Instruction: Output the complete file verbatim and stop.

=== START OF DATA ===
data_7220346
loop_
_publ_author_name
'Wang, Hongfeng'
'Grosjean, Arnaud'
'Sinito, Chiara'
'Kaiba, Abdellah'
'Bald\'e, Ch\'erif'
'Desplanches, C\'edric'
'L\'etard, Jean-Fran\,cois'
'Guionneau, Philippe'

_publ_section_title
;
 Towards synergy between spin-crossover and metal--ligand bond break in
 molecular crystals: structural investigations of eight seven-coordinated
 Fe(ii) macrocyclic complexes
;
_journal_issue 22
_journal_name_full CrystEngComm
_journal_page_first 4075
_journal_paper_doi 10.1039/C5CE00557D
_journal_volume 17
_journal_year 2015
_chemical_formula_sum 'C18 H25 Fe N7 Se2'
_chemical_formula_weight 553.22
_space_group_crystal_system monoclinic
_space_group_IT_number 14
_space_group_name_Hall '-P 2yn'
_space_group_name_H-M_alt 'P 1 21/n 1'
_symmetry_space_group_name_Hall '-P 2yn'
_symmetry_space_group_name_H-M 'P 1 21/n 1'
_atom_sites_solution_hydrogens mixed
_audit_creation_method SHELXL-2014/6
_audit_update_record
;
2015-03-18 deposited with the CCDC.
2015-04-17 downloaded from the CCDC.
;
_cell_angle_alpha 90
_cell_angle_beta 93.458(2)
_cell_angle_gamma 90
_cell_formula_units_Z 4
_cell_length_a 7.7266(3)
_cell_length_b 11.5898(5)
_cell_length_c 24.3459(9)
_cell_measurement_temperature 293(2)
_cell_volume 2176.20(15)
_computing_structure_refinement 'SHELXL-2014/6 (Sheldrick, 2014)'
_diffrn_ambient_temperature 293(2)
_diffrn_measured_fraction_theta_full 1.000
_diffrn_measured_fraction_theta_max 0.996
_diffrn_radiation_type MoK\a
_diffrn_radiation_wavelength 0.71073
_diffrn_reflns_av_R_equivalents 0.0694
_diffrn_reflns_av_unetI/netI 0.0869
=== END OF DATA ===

data_7220346
loop_
_publ_author_name
'Wang, Hongfeng'
'Grosjean, Arnaud'
'Sinito, Chiara'
'Kaiba, Abdellah'
'Bald\'e, Ch\'erif'
'Desplanches, C\'edric'
'L\'etard, Jean-Fran\,cois'
'Guionneau, Philippe'

_publ_section_title
;
 Towards synergy between spin-crossover and metal--ligand bond break in
 molecular crystals: structural investigations of eight seven-coordinated
 Fe(ii) macrocyclic complexes
;
_journal_issue 22
_journal_name_full CrystEngComm
_journal_page_first 4075
_journal_paper_doi 10.1039/C5CE00557D
_journal_volume 17
_journal_year 2015
_chemical_formula_sum 'C18 H25 Fe N7 Se2'
_chemical_formula_weight 553.22
_space_group_crystal_system monoclinic
_space_group_IT_number 14
_space_group_name_Hall '-P 2yn'
_space_group_name_H-M_alt 'P 1 21/n 1'
_symmetry_space_group_name_Hall '-P 2yn'
_symmetry_space_group_name_H-M 'P 1 21/n 1'
_atom_sites_solution_hydrogens mixed
_audit_creation_method SHELXL-2014/6
_audit_update_record
;
2015-03-18 deposited with the CCDC.
2015-04-17 downloaded from the CCDC.
;
_cell_angle_alpha 90
_cell_angle_beta 93.458(2)
_cell_angle_gamma 90
_cell_formula_units_Z 4
_cell_length_a 7.7266(3)
_cell_length_b 11.5898(5)
_cell_length_c 24.3459(9)
_cell_measurement_temperature 293(2)
_cell_volume 2176.20(15)
_computing_structure_refinement 'SHELXL-2014/6 (Sheldrick, 2014)'
_diffrn_ambient_temperature 293(2)
_diffrn_measured_fraction_theta_full 1.000
_diffrn_measured_fraction_theta_max 0.996
_diffrn_radiation_type MoK\a
_diffrn_radiation_wavelength 0.71073
_diffrn_reflns_av_R_equivalents 0.0694
_diffrn_reflns_av_unetI/netI 0.0869